When reading this passage this week, I was reminded of the Roman Catholic Archbishop of El Salvador, Óscar Romero, who dedicated his life to social justice and non-violence in the name of Jesus.
Following the recent death of the activist, Doña Sarita, he preached this on the Gospel reading that we have today, on the need to involve ourselves in the struggle for a better and more loving world through giving and sacrifice. You can read the full text of his sermon here:

As he finished his sermon a man, most likely hired by a right-wing leader, came into the Church and killed Óscar Romero in front of his congregation. Now declared a saint by the Catholic Church Óscar Romero serves as an example of the discipleship that Christ advocated and the love that Jesus demonstrated through the cross. Óscar Romero was willing to follow Jesus and serve the Kingdom of God, putting his own life at risk so that others might also find life in Christ.

As we move through Lent and towards the season of Easter, we are encouraged to reflect on what it means to follow Jesus on the way to the cross and the resurrection. This journey involves a willingness to give up and also to receive new life from God in Christ through the Holy Spirit. I pray that God would help us in that giving up and in receiving that new life. May we bear the fruit of the Spirit together as we each grow in Christ Jesus our saviour.

Prayer of intercession

You are invited to pray silently for:

The needs of the world…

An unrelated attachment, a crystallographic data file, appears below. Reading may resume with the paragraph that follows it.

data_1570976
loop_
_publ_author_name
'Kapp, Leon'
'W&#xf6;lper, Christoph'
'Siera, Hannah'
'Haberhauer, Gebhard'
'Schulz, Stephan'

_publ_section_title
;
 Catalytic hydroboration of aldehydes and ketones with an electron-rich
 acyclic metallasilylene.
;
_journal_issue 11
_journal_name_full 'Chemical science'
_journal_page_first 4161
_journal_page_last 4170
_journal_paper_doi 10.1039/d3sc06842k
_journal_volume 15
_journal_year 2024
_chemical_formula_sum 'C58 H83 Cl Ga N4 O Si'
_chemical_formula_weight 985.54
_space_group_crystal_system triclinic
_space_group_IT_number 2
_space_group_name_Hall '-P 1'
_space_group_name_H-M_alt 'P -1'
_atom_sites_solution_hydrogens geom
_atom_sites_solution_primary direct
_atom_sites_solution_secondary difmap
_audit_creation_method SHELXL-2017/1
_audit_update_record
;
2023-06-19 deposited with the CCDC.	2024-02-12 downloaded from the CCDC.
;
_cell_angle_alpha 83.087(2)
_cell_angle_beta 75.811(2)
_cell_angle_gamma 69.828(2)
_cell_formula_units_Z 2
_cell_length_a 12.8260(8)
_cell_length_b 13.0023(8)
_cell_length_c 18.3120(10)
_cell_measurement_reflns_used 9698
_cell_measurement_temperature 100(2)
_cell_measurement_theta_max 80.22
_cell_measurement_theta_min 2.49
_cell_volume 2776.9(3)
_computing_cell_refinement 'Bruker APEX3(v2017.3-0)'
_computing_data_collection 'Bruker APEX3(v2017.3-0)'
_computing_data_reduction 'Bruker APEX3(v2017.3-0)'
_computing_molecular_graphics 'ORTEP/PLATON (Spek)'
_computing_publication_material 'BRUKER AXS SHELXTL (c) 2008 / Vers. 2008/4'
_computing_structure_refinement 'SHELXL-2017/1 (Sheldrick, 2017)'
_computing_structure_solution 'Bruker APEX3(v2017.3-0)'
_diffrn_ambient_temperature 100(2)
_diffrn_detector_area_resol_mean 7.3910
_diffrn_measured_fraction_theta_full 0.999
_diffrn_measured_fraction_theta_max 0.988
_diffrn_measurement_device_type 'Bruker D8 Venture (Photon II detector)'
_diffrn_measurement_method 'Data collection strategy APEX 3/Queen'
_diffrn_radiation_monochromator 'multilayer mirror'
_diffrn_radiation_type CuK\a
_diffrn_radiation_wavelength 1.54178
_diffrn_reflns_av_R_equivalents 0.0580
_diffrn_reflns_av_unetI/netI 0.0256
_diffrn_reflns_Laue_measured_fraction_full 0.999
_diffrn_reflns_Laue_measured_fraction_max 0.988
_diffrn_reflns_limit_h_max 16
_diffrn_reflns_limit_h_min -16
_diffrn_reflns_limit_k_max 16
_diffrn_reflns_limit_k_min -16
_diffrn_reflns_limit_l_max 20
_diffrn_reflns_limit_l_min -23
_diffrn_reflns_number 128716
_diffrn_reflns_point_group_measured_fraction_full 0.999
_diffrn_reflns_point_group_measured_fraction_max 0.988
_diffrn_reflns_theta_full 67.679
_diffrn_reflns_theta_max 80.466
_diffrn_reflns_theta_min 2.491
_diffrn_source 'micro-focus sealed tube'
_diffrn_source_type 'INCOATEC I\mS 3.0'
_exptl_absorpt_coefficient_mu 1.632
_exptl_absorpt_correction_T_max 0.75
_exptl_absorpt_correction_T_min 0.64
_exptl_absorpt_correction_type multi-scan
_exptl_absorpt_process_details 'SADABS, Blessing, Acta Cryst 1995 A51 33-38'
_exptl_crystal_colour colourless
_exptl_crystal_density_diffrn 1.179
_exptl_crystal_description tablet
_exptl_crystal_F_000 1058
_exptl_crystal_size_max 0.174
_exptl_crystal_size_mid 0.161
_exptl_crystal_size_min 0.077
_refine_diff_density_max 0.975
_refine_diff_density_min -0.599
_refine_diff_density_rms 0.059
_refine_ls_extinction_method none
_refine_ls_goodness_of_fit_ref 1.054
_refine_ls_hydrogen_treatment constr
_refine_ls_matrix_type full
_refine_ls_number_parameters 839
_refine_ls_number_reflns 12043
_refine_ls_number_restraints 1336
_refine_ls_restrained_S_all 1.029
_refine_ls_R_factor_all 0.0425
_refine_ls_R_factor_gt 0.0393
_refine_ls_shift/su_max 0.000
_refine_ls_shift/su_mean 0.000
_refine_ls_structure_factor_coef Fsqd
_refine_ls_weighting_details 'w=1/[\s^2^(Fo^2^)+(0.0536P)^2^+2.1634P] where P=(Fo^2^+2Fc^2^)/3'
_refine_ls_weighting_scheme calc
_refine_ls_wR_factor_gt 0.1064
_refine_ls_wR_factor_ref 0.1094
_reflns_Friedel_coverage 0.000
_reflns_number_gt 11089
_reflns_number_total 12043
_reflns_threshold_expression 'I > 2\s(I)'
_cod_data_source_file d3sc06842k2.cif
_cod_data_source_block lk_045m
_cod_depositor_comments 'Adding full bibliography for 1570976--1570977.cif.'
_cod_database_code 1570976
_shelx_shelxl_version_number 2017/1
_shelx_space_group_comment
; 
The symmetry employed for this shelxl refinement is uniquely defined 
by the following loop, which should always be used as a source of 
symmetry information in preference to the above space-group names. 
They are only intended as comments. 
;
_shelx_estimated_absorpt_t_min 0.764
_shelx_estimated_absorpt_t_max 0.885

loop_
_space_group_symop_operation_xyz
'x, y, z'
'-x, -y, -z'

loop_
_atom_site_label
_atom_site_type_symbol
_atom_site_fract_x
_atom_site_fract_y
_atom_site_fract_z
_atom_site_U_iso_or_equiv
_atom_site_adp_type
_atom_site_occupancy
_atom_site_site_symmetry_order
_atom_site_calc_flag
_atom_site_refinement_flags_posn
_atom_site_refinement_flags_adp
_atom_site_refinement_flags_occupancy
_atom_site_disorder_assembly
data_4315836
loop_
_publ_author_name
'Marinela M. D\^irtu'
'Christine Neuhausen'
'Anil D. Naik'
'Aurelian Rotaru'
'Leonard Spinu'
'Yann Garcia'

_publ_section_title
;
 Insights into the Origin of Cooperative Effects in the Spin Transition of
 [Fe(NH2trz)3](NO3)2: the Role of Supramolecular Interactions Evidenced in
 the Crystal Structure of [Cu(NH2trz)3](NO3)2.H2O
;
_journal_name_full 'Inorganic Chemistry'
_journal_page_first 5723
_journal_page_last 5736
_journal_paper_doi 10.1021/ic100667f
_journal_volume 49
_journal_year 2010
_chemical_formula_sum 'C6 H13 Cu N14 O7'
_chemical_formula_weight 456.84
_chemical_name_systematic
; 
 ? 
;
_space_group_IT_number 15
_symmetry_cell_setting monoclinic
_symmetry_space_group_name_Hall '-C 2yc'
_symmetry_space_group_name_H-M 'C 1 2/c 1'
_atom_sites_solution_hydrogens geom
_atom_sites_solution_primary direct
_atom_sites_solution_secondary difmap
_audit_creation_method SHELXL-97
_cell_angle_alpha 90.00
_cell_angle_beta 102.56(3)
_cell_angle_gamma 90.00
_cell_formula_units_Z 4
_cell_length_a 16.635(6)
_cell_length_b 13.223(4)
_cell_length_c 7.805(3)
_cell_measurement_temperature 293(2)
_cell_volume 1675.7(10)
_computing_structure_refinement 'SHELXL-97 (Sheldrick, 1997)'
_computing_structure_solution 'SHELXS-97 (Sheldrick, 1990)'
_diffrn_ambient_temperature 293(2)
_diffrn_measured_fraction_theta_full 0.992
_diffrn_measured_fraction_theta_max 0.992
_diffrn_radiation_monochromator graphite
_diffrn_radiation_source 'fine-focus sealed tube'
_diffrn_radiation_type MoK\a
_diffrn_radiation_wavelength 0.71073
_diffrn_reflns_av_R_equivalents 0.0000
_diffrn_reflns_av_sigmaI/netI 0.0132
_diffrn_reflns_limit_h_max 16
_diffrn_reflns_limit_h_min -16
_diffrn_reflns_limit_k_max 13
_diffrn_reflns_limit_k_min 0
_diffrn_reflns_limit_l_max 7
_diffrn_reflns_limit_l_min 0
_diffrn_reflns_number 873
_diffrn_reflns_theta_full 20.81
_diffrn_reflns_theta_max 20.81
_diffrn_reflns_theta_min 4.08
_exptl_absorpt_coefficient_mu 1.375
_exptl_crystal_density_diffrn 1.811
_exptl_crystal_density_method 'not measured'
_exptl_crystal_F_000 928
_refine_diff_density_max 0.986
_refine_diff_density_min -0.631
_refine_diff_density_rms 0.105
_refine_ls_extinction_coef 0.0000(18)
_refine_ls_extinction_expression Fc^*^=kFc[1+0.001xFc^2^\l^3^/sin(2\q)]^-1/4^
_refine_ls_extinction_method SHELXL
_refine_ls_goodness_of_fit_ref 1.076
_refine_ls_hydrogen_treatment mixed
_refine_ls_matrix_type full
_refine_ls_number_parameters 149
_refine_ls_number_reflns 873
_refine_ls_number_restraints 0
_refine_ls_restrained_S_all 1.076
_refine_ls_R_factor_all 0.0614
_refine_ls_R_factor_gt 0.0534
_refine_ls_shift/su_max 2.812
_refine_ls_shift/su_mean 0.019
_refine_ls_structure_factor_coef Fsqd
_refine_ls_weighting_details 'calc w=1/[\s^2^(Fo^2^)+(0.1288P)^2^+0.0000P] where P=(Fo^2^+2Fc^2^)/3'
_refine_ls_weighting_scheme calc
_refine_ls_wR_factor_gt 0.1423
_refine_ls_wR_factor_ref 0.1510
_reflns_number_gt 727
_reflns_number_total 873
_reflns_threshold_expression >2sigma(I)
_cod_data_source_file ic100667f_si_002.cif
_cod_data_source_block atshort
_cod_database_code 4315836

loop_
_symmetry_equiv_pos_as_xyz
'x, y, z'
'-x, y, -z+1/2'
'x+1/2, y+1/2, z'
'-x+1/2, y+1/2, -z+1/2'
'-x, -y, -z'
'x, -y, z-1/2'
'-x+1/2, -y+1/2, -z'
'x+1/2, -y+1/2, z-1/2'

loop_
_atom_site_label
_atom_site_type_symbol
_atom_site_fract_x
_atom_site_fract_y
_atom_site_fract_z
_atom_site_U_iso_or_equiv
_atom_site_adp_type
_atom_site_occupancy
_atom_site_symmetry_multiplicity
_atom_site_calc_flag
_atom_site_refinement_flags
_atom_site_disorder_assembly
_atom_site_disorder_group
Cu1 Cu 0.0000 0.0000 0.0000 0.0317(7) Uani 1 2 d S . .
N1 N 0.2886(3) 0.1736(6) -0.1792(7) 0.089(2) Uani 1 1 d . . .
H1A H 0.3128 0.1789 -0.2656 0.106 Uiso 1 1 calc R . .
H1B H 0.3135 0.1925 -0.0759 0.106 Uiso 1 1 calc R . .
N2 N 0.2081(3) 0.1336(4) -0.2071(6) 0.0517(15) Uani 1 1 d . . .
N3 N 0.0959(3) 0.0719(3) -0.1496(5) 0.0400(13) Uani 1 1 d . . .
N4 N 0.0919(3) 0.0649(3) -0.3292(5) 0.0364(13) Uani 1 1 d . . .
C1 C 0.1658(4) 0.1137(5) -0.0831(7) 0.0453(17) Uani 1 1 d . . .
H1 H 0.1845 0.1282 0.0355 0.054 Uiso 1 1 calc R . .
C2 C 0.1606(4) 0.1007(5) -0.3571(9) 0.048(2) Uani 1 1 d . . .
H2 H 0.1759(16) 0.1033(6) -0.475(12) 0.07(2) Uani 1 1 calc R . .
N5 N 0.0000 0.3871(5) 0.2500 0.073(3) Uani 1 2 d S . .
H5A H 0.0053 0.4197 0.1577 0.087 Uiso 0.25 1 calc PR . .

The Church and its calling…
Loved ones going through difficult times…
For peace, justice, and reconciliation…
In Jesus name.


The Lord's Prayer

Please use the version that you prefer

Our Father, who art in heaven,
hallowed be thy Name,
thy kingdom come,
thy will be done,
on earth as it is in heaven.
Give us this day our daily bread.
And forgive us our trespasses,
as we forgive those who trespass against us.
And lead us not into temptation,
but deliver us from evil.
For thine is the kingdom,
the power, and the glory,
for ever and ever.


Our Father in heaven,
Hallowed be your name,
Your kingdom come,
Your will be done,
On earth as in heaven.
Give us today our daily bread.
Forgive us our sins
As we forgive those who sin against us.
Save us from the time of trial
And deliver us from evil.
For the kingdom, the power
and the glory are yours
Now and for ever.


StF 306 – Now the green blade rises

Now the green blade rises from the buried grain
Wheat that in the dark earth many years has lain. Love lives again, that with the dead has been:

Love is come again like wheat that springs up green.

In the grave they laid Him, love whom we had slain. Thinking that he’d never wake to life again
Laid in the earth like grain that sleeps unseen:

Forth He came at Easter, like the risen grain
He that for three days in the grave had lain
Quick from the dead, my risen Lord is seen:

When our hearts are wintry, grieving, or in pain
Then touch can call us back to life again
Fields of our hearts, that dead and bare have been:

John Macleod Campbell Crum (1872-1958)

From The Oxford Book of Carols, Words © 1928 Oxford University Press; Music: Public Domain. CCLI Song Number: 4755944

Final Prayer

O God, who makes all things new,
new stars, new dust, new life;
take my heart,
every hardened edge and measured beat,
and create something new in me.

I need your newness, God,
the rough parts of me made smooth;
the stagnant, stirred;
the stuck, freed;
the unkind, forgiven.

And then, by the power of your Spirit,
I need to be turned toward Love again.


By Pamela C. Hawkins, in The Awkward Season: Prayers for Lent (Nashville, TN: Upper Room Books, 2009), 30. Posted on Prayer and Creedshttps://prayersandcreeds.wordpress.com/
Reposted on RE:Worship: https://re-worship.blogspot.com/2019/03/lenten-prayer-prayer-for-new-life.html

Service prepared by Revd David Speirs

Webpage: Paul Deakin